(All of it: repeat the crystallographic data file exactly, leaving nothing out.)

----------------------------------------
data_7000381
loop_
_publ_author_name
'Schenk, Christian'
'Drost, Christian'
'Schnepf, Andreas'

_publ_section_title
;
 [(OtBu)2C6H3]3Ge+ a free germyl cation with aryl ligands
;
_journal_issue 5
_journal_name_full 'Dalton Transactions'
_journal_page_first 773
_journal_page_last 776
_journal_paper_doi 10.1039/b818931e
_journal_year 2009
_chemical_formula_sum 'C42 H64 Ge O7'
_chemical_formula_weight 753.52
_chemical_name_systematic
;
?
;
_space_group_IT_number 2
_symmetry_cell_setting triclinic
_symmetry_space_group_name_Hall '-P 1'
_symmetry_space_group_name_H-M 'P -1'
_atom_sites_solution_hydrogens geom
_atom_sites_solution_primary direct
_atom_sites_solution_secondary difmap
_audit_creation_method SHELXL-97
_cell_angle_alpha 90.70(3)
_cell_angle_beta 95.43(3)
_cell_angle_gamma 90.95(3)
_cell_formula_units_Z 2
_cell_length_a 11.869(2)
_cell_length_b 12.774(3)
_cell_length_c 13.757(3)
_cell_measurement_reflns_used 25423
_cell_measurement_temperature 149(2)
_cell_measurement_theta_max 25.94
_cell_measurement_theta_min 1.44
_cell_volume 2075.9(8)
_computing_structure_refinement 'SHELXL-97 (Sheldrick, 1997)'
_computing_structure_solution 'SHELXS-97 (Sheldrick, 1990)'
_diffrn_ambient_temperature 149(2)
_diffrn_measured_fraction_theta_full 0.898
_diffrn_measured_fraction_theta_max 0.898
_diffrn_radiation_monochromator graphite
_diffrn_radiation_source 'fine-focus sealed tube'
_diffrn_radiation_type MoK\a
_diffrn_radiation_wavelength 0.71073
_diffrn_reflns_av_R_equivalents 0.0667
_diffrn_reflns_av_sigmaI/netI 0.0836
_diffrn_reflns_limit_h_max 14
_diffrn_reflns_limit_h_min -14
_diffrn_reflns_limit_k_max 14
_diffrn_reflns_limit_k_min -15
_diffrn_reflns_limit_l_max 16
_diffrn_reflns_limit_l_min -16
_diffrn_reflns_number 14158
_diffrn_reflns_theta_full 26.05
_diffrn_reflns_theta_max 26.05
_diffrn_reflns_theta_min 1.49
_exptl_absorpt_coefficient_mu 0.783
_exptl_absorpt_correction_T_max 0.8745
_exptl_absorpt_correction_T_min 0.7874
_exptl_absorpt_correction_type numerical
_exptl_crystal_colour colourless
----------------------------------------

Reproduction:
data_7000381
loop_
_publ_author_name
'Schenk, Christian'
'Drost, Christian'
'Schnepf, Andreas'

_publ_section_title
;
 [(OtBu)2C6H3]3Ge+ a free germyl cation with aryl ligands
;
_journal_issue 5
_journal_name_full 'Dalton Transactions'
_journal_page_first 773
_journal_page_last 776
_journal_paper_doi 10.1039/b818931e
_journal_year 2009
_chemical_formula_sum 'C42 H64 Ge O7'
_chemical_formula_weight 753.52
_chemical_name_systematic
;
?
;
_space_group_IT_number 2
_symmetry_cell_setting triclinic
_symmetry_space_group_name_Hall '-P 1'
_symmetry_space_group_name_H-M 'P -1'
_atom_sites_solution_hydrogens geom
_atom_sites_solution_primary direct
_atom_sites_solution_secondary difmap
_audit_creation_method SHELXL-97
_cell_angle_alpha 90.70(3)
_cell_angle_beta 95.43(3)
_cell_angle_gamma 90.95(3)
_cell_formula_units_Z 2
_cell_length_a 11.869(2)
_cell_length_b 12.774(3)
_cell_length_c 13.757(3)
_cell_measurement_reflns_used 25423
_cell_measurement_temperature 149(2)
_cell_measurement_theta_max 25.94
_cell_measurement_theta_min 1.44
_cell_volume 2075.9(8)
_computing_structure_refinement 'SHELXL-97 (Sheldrick, 1997)'
_computing_structure_solution 'SHELXS-97 (Sheldrick, 1990)'
_diffrn_ambient_temperature 149(2)
_diffrn_measured_fraction_theta_full 0.898
_diffrn_measured_fraction_theta_max 0.898
_diffrn_radiation_monochromator graphite
_diffrn_radiation_source 'fine-focus sealed tube'
_diffrn_radiation_type MoK\a
_diffrn_radiation_wavelength 0.71073
_diffrn_reflns_av_R_equivalents 0.0667
_diffrn_reflns_av_sigmaI/netI 0.0836
_diffrn_reflns_limit_h_max 14
_diffrn_reflns_limit_h_min -14
_diffrn_reflns_limit_k_max 14
_diffrn_reflns_limit_k_min -15
_diffrn_reflns_limit_l_max 16
_diffrn_reflns_limit_l_min -16
_diffrn_reflns_number 14158
_diffrn_reflns_theta_full 26.05
_diffrn_reflns_theta_max 26.05
_diffrn_reflns_theta_min 1.49
_exptl_absorpt_coefficient_mu 0.783
_exptl_absorpt_correction_T_max 0.8745
_exptl_absorpt_correction_T_min 0.7874
_exptl_absorpt_correction_type numerical
_exptl_crystal_colour colourless